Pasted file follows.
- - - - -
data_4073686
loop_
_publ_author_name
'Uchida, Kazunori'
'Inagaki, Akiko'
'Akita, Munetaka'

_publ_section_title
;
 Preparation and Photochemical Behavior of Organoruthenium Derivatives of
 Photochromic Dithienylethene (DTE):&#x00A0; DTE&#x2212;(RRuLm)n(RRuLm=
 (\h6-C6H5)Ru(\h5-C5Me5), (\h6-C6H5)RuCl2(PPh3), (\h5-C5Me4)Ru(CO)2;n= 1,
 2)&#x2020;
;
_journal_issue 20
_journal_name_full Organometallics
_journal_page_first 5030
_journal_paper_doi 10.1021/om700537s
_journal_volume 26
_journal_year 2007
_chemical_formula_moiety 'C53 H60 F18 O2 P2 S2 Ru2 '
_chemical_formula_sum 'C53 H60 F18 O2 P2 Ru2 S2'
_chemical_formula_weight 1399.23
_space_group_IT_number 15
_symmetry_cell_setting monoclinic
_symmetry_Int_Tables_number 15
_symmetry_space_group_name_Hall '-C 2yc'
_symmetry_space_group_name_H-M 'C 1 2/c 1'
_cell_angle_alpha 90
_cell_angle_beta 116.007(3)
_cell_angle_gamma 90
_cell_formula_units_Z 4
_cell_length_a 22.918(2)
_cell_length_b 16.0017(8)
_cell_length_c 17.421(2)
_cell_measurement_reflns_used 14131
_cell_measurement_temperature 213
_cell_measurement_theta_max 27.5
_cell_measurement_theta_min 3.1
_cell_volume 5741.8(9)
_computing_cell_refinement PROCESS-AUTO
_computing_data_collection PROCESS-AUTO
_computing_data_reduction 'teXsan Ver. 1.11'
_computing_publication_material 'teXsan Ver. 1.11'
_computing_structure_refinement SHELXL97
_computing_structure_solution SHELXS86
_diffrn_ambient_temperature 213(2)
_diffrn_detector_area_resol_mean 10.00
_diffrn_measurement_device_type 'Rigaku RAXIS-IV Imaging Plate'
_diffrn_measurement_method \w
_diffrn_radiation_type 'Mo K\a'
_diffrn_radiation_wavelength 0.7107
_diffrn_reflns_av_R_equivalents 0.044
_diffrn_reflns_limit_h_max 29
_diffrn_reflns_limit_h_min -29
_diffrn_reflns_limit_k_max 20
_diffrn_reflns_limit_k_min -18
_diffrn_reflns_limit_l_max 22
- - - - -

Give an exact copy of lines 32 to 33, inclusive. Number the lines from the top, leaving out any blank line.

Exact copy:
_cell_length_a 22.918(2)
_cell_length_b 16.0017(8)